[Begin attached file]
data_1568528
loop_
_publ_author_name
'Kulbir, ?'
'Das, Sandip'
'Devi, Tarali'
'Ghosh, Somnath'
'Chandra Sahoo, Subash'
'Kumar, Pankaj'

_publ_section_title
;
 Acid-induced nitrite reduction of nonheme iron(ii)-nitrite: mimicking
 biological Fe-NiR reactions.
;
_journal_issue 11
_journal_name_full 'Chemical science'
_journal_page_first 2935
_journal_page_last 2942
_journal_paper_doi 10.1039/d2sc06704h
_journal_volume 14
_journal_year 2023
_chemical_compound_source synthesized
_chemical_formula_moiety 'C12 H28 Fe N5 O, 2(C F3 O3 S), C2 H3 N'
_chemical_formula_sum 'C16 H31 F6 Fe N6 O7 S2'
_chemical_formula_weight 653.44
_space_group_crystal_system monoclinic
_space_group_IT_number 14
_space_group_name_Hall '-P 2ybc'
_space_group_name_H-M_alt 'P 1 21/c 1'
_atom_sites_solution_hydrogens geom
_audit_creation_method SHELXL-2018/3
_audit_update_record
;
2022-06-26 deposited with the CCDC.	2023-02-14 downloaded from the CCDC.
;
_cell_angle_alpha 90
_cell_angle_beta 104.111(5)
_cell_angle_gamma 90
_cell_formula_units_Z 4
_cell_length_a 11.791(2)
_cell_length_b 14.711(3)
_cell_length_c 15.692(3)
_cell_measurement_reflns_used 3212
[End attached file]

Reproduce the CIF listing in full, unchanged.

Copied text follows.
data_1568528
loop_
_publ_author_name
'Kulbir, ?'
'Das, Sandip'
'Devi, Tarali'
'Ghosh, Somnath'
'Chandra Sahoo, Subash'
'Kumar, Pankaj'

_publ_section_title
;
 Acid-induced nitrite reduction of nonheme iron(ii)-nitrite: mimicking
 biological Fe-NiR reactions.
;
_journal_issue 11
_journal_name_full 'Chemical science'
_journal_page_first 2935
_journal_page_last 2942
_journal_paper_doi 10.1039/d2sc06704h
_journal_volume 14
_journal_year 2023
_chemical_compound_source synthesized
_chemical_formula_moiety 'C12 H28 Fe N5 O, 2(C F3 O3 S), C2 H3 N'
_chemical_formula_sum 'C16 H31 F6 Fe N6 O7 S2'
_chemical_formula_weight 653.44
_space_group_crystal_system monoclinic
_space_group_IT_number 14
_space_group_name_Hall '-P 2ybc'
_space_group_name_H-M_alt 'P 1 21/c 1'
_atom_sites_solution_hydrogens geom
_audit_creation_method SHELXL-2018/3
_audit_update_record
;
2022-06-26 deposited with the CCDC.	2023-02-14 downloaded from the CCDC.
;
_cell_angle_alpha 90
_cell_angle_beta 104.111(5)
_cell_angle_gamma 90
_cell_formula_units_Z 4
_cell_length_a 11.791(2)
_cell_length_b 14.711(3)
_cell_length_c 15.692(3)
_cell_measurement_reflns_used 3212